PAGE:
Monash University
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Advances on K nearest neighbour search in spatial databases

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posted on 2017-02-28, 03:52 authored by Zhao, Geng
A spatial database is a database that stores data and makes queries which are related to objects in space, including points, lines and polygons. The spatial database is designed to process the spatial data type which cannot be processed by typical databases. $k$ Nearest Neighbor search is a type of query to classify objects based on closest distances in the feature space, as a result, a large portion of $k$ nearest neighbor search queries are based on road network. Consequently, the most popular method that has been fully discussed is called Network Expansion. By processing more and more complex queries, network expansion methods show a significant drawback which is poor performance because the underlay road network is crossed and connected. Do expansion for each intersection points in road network is unrealistic. The other problem in $k$ Nearest Neighbor ($k$NN) query processing is that most of the existing $k$ nearest neighbor searches are concentrated on points. In other words, the discrete points are the input and output of $k$ Nearest Neighbor search query. While in reality, points, lines as well as polygons are three types of spatial elements. How to utilize Lines/Route in spatial query becomes another question for our researchers. Motivated by these two points, the following paragraph summarizes the contribution of this thesis. The first main contribution of this thesis is called emph{Voronoi Based $k$ Nearest Neighbor search query}. Compared to the Network Expansion method, emph{the Voronoi based method} aggregates the road segments using a Voronoi Diagram. Instead of expanding from each intersection in road network, the Voronoi Diagram divides the map into polygons by treating the points of interest as generators. In this part, we have proposed 2 algorithms which use the Voronoi Diagram to improve the performance for Multiple types of $k$ Nearest Neighbor Search query and Continuous $k$ Nearest Neighbor Search query respectively. Our experiments have shown the proposed algorithms can improve the performance significantly either from a cost and a processing time point of view compared to the traditional Network Expansion method. The second main contribution of this thesis is called emph{Route and Path related $k$NN Queries}. The aim of this part in the thesis is to bring emph{lines/routes} into the input and(or) output of $k$ Nearest Neighbor search. As a result, users can use lines to find points, use points to find routes, or even use route to find route. Correspondingly, there are three novel approaches discussed in this part, namely, Path Based $k$NN Search Queries, Path Branch Point based $k$NN Search Queries and Time Constraint Route Search over Multiple Locations. By proposing these three approaches, the $k$ Nearest Neighbor Search has been enriched and can satisfy various types of user queries. To sum up, the thesis is concentrated on two main category of query processing: i) emph{Voronoi based $k$ Nearest Neighbor Search} which is aiming at improving the Network Expansion Method which is the most popular technique used by existing $k$ Nearest Neighbor Search approaches. ii) emph{Route and Path related $k$NN Query} which brings route and path into the input or/and output of $k$NN queries and which fills up the blanket area in $k$NN query that only concrete points are utilized in spatial queries.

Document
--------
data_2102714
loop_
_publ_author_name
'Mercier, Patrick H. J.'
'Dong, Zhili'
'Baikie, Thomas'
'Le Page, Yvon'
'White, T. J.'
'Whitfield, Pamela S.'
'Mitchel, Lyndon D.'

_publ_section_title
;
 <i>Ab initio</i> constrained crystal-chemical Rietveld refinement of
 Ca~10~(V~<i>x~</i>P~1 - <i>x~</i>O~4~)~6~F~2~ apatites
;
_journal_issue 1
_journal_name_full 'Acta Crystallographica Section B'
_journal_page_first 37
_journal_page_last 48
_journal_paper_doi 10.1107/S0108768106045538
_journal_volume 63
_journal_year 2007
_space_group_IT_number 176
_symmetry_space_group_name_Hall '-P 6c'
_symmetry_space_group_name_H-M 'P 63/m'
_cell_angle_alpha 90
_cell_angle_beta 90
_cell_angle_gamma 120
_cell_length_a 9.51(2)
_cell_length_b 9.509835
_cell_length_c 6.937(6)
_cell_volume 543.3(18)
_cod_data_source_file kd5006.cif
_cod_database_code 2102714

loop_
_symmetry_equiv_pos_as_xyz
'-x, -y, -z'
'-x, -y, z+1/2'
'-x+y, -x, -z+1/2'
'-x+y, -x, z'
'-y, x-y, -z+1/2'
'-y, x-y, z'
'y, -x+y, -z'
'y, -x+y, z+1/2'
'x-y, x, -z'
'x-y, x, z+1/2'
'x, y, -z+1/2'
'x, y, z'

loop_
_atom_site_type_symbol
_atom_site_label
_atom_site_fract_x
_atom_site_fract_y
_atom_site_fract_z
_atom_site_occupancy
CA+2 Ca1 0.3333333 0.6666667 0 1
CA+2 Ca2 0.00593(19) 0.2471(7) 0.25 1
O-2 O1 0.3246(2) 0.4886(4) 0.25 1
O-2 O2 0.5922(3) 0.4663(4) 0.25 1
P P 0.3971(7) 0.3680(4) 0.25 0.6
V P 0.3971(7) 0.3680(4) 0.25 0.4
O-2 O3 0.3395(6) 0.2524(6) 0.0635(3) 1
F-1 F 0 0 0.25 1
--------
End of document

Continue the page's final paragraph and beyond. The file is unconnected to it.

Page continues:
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Principal supervisor

David Taniar

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Information Technology (Monash University Clayton)


Doctor of Philosophy

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Faculty of Information Technology

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